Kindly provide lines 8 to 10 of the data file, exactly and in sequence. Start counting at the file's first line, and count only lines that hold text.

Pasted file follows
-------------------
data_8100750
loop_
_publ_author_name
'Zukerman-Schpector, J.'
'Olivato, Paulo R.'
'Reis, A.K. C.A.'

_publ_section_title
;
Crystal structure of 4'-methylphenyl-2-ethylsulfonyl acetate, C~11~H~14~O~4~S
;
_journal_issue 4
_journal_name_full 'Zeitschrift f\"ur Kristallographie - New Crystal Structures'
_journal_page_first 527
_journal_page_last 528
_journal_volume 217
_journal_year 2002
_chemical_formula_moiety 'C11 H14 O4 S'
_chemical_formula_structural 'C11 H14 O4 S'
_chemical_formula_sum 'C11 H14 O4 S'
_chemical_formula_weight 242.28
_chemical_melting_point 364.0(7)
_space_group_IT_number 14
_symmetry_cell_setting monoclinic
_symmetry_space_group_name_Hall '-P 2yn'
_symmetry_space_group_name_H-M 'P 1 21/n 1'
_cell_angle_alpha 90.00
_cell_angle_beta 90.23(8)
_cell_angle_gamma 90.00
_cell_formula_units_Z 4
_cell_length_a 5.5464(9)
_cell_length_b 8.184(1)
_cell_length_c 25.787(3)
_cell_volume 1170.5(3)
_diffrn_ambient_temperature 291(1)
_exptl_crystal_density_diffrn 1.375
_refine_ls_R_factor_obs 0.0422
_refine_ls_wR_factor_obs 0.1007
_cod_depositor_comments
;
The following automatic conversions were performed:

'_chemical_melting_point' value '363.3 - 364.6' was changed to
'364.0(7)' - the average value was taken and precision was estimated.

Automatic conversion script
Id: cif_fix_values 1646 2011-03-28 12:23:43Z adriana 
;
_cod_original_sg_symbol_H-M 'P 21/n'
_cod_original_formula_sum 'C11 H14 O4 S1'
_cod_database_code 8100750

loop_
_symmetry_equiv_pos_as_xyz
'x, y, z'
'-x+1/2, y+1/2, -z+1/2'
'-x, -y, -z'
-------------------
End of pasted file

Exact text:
;
Crystal structure of 4'-methylphenyl-2-ethylsulfonyl acetate, C~11~H~14~O~4~S
;